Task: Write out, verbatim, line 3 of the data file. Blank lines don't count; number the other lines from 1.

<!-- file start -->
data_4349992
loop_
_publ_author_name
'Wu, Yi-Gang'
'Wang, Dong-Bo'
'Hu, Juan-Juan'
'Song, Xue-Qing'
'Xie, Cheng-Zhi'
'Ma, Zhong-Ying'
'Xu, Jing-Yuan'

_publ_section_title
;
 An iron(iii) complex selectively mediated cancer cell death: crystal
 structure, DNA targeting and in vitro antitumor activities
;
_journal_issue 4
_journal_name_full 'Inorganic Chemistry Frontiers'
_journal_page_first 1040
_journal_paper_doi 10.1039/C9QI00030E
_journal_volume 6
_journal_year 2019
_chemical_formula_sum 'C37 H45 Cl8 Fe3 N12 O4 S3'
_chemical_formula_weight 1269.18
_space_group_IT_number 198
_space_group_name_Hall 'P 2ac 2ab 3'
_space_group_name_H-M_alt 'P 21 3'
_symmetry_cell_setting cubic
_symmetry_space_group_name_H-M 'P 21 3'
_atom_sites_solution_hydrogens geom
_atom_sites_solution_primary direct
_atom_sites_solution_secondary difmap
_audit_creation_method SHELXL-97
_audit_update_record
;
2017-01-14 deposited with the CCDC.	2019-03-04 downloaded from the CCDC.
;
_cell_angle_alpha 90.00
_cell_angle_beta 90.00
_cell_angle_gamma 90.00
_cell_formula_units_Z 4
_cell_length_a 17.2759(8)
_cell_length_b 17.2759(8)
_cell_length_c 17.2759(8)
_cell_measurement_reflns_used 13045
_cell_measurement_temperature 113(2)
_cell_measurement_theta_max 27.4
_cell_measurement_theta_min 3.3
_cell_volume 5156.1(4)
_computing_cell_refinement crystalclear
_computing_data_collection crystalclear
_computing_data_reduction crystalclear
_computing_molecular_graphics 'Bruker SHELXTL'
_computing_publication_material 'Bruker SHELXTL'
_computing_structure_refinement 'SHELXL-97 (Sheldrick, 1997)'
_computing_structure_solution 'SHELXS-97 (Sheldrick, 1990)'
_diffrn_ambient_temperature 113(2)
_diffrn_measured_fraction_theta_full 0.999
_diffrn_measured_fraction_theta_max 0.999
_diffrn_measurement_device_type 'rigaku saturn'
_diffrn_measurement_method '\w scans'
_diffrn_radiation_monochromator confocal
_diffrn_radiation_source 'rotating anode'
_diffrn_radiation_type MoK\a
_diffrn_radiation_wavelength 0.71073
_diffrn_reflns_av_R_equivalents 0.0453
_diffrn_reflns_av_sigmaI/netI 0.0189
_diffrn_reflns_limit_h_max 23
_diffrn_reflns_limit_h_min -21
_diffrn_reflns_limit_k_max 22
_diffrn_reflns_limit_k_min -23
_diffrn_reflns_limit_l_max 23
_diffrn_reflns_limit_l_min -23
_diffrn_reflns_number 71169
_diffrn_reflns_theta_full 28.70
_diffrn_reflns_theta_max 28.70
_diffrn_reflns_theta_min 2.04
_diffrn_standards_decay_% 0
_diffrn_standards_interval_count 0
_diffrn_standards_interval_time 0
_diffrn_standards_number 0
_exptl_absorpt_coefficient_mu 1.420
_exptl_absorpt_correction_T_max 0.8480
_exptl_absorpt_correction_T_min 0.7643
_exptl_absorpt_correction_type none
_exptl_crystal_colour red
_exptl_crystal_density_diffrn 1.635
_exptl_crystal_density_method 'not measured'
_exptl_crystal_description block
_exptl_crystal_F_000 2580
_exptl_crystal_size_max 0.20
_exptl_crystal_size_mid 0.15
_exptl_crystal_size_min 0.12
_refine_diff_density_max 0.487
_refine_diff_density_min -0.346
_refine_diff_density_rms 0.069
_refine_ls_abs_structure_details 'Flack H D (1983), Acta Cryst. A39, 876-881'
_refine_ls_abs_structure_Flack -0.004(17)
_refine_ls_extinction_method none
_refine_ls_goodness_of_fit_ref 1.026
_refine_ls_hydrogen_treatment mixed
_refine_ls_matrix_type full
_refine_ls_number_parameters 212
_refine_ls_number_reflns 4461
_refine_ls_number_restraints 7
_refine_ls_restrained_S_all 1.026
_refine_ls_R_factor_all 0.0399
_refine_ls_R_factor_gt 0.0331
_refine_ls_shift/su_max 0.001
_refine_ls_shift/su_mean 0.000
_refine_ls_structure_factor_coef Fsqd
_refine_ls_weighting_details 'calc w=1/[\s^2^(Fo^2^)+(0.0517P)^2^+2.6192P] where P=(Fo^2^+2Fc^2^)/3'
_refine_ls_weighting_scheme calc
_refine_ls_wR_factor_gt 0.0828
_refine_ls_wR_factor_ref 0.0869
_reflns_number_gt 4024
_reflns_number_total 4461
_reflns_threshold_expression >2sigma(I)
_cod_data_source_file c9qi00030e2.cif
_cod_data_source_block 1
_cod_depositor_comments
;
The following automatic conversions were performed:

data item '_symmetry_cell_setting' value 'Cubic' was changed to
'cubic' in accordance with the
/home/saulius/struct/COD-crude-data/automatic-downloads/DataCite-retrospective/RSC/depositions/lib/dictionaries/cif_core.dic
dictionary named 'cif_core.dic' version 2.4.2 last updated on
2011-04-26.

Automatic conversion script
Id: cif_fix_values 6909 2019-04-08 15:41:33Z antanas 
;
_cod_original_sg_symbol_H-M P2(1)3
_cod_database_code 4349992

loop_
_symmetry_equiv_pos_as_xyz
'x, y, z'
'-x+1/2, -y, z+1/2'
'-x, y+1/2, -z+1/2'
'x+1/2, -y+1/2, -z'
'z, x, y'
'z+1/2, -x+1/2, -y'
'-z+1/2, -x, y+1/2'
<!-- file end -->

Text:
_publ_author_name